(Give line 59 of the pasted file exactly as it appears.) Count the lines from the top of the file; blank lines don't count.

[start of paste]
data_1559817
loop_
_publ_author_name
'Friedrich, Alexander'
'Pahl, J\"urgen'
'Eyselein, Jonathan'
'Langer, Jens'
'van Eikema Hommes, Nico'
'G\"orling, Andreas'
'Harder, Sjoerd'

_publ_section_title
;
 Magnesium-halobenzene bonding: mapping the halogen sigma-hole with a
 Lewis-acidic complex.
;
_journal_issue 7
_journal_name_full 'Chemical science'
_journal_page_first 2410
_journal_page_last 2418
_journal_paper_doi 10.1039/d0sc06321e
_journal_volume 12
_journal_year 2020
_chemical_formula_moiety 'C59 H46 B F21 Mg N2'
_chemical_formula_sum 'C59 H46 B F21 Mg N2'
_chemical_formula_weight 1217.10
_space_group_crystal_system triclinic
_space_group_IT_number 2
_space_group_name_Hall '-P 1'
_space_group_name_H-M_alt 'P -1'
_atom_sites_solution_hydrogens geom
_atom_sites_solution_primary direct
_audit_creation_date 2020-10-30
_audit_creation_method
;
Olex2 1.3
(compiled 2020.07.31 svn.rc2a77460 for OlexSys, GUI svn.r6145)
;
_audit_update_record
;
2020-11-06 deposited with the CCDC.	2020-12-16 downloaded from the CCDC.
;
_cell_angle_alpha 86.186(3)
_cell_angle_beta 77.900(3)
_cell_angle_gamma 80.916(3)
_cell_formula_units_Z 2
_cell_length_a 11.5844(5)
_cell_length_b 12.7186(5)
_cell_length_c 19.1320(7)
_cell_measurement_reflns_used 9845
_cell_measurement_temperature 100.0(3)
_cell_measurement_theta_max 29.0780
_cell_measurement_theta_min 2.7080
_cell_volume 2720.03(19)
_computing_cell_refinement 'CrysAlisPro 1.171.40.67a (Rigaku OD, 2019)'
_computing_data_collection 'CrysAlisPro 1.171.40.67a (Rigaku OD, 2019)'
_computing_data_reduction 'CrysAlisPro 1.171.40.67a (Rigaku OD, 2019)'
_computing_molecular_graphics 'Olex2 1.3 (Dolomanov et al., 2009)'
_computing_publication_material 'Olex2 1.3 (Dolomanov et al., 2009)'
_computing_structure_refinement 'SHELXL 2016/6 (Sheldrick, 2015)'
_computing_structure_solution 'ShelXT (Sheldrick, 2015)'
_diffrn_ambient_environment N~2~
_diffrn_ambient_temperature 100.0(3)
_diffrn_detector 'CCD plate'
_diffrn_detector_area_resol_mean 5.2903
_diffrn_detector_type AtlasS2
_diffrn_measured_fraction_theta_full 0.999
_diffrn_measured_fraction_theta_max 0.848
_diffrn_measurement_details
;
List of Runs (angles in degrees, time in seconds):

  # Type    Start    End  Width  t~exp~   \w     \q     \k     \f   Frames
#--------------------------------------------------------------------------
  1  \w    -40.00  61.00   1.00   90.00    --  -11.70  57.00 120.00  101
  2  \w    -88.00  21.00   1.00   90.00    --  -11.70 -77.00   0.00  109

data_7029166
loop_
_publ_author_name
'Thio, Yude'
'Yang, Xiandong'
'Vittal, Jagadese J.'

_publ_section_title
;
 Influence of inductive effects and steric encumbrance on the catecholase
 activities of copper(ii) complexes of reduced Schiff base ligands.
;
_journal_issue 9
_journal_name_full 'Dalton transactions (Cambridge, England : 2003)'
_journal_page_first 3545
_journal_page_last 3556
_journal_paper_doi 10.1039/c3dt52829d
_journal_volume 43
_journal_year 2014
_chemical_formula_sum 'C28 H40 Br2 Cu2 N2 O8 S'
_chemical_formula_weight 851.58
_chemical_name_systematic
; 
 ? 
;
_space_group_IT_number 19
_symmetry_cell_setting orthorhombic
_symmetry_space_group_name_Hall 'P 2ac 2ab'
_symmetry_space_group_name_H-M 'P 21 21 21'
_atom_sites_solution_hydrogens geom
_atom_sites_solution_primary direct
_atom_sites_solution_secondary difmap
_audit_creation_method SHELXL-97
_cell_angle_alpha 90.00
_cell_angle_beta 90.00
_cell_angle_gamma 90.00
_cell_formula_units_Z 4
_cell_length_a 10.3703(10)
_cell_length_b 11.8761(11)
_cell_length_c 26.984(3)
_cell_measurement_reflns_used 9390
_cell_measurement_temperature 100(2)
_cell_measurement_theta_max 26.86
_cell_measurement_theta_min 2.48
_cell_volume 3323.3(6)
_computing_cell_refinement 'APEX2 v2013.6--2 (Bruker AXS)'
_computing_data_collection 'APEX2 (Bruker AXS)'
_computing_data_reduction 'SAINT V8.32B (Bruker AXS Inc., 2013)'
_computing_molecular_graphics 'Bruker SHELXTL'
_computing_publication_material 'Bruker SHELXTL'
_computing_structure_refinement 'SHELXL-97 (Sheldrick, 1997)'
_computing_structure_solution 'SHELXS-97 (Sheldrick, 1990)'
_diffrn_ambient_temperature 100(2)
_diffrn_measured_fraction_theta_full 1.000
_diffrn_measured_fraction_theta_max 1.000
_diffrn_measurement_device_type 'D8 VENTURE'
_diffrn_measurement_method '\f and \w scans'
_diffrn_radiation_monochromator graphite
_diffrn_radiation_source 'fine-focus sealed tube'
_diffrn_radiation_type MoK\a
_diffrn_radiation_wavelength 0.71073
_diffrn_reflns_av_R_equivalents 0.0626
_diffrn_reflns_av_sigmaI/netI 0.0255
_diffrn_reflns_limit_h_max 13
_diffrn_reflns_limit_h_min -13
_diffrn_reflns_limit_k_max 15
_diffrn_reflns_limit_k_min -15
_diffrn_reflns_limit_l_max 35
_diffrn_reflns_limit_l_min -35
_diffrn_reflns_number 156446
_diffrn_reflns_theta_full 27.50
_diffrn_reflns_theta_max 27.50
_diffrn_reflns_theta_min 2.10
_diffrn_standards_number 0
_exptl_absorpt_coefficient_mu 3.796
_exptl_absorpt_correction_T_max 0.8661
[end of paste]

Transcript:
_computing_structure_refinement 'SHELXL 2016/6 (Sheldrick, 2015)'